Pelvic inflammatory disease (PID) is an infection of a woman's ovaries,
fallopian tubes, and/or uterus. Treatment with
can help prevent long-lasting problems.
What Are the Signs & Symptoms of PID?
The most common symptom of PID is lower belly pain. The pain may get worse during
Other symptoms can include:
pain when peeing
irregular periods or spotting
Sometimes women with PID have no symptoms.
What Causes PID?
Pelvic inflammatory disease is usually caused by a sexually transmitted disease
(also called sexually transmitted infections or STIs) are infections that spread through
sex (vaginal, oral, or anal). Chlamydia
are the STDs that most often lead to PID.
Who Gets PID?
Sexually active women can get PID. It happens more often in women who have more
than one sexual partner.
A woman can get pelvic inflammatory disease more than once if her partners
with STDs don't get treatment, or if she has sex with someone else who has an STD.
How Is PID Diagnosed?
To find out if someone has PID, health care providers:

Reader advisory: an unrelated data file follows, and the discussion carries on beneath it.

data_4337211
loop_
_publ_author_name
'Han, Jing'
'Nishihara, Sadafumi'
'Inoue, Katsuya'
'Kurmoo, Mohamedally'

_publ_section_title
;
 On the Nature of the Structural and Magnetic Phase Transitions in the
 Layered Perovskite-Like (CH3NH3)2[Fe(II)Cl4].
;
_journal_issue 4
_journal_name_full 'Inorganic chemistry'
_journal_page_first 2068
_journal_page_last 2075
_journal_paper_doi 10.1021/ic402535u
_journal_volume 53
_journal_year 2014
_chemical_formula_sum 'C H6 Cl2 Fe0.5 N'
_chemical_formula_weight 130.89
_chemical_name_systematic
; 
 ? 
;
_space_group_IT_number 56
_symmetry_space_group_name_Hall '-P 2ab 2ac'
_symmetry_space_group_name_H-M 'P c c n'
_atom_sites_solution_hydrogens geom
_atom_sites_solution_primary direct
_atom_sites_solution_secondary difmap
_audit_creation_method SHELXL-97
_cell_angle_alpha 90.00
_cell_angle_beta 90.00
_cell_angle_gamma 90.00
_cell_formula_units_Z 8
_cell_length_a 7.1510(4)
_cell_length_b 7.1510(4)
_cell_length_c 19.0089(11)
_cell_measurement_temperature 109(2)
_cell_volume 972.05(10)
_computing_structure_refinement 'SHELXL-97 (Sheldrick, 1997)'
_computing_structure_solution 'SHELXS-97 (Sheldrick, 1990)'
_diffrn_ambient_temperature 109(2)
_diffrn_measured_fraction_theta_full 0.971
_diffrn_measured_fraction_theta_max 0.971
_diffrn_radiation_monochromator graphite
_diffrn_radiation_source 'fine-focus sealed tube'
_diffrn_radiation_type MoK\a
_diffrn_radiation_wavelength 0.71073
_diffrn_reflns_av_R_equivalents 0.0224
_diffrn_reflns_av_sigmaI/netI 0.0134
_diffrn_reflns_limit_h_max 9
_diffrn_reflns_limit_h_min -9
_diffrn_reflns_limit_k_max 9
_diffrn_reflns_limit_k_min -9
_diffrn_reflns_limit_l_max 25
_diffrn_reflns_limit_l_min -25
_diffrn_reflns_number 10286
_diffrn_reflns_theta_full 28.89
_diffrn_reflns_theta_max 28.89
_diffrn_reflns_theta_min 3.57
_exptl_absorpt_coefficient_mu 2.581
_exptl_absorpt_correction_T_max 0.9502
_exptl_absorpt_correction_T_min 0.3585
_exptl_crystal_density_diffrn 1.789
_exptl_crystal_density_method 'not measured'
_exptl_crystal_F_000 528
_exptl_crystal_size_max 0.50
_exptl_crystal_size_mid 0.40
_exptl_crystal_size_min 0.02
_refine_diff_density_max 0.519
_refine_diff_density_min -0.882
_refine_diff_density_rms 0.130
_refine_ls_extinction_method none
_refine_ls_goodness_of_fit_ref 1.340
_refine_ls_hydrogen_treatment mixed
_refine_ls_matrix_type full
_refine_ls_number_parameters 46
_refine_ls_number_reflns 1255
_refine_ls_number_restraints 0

ask about sexual activity
ask about symptoms
do a physical exam, including a pelvic exam
test urine (pee) and vaginal discharge for STDs
Sometimes more testing is needed. For example, an ultrasound or CT scan may be
done to look at the uterus, fallopian tubes, and ovaries.
How Is PID Treated?
Health care providers treat PID with antibiotics. All sexual partners from the
past 2 months need treatment too.
Women who are getting treated for PID should not have sex until:
treatment is finished and they don't have any signs of PID
partners have been treated and have no symptoms
What Can Happen if PID Isn't Treated?
If pelvic inflammatory disease isn't treated or went on a long time before being
treated, women can have problems such as:
ongoing pain in the lower belly
trouble getting pregnant (infertility)
pregnancy in the fallopian tube instead of the uterus (an ectopic pregnancy)
an infection in the ovary and fallopian tube (a tubo-ovarian abscess)
Can PID Be Prevented?
The best way to prevent PID and STDs is to not
have sex (oral, vaginal, or anal). Someone who does decide to have sex should
use a latex condom
Women who are sexually active shuold get tested for STDs every year, or more often
if recommended by their health care provider.